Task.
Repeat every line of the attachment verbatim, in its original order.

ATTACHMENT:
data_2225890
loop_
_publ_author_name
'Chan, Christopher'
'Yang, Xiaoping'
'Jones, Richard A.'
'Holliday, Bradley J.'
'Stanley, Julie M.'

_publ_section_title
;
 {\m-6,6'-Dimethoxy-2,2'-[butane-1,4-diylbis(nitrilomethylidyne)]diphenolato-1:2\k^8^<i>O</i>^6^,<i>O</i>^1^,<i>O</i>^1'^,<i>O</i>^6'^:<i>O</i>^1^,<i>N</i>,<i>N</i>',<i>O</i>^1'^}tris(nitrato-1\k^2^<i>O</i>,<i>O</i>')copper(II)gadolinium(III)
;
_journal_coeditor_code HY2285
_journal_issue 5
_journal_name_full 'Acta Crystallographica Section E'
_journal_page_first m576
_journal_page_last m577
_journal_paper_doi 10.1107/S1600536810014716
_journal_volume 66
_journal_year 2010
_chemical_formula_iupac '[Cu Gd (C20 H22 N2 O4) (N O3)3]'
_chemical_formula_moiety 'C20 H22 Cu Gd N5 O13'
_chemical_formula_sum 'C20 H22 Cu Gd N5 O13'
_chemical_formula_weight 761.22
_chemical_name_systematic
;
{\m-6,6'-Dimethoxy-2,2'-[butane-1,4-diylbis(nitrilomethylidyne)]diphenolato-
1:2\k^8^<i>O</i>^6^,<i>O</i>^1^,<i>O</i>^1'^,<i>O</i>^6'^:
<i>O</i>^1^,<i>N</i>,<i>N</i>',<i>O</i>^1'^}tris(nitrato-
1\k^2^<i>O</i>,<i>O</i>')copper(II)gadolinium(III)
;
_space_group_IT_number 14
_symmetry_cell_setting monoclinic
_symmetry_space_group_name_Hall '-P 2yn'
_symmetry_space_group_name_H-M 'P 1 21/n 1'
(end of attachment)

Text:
data_2225890
loop_
_publ_author_name
'Chan, Christopher'
'Yang, Xiaoping'
'Jones, Richard A.'
'Holliday, Bradley J.'
'Stanley, Julie M.'

_publ_section_title
;
 {\m-6,6'-Dimethoxy-2,2'-[butane-1,4-diylbis(nitrilomethylidyne)]diphenolato-1:2\k^8^<i>O</i>^6^,<i>O</i>^1^,<i>O</i>^1'^,<i>O</i>^6'^:<i>O</i>^1^,<i>N</i>,<i>N</i>',<i>O</i>^1'^}tris(nitrato-1\k^2^<i>O</i>,<i>O</i>')copper(II)gadolinium(III)
;
_journal_coeditor_code HY2285
_journal_issue 5
_journal_name_full 'Acta Crystallographica Section E'
_journal_page_first m576
_journal_page_last m577
_journal_paper_doi 10.1107/S1600536810014716
_journal_volume 66
_journal_year 2010
_chemical_formula_iupac '[Cu Gd (C20 H22 N2 O4) (N O3)3]'
_chemical_formula_moiety 'C20 H22 Cu Gd N5 O13'
_chemical_formula_sum 'C20 H22 Cu Gd N5 O13'
_chemical_formula_weight 761.22
_chemical_name_systematic
;
{\m-6,6'-Dimethoxy-2,2'-[butane-1,4-diylbis(nitrilomethylidyne)]diphenolato-
1:2\k^8^<i>O</i>^6^,<i>O</i>^1^,<i>O</i>^1'^,<i>O</i>^6'^:
<i>O</i>^1^,<i>N</i>,<i>N</i>',<i>O</i>^1'^}tris(nitrato-
1\k^2^<i>O</i>,<i>O</i>')copper(II)gadolinium(III)
;
_space_group_IT_number 14
_symmetry_cell_setting monoclinic
_symmetry_space_group_name_Hall '-P 2yn'
_symmetry_space_group_name_H-M 'P 1 21/n 1'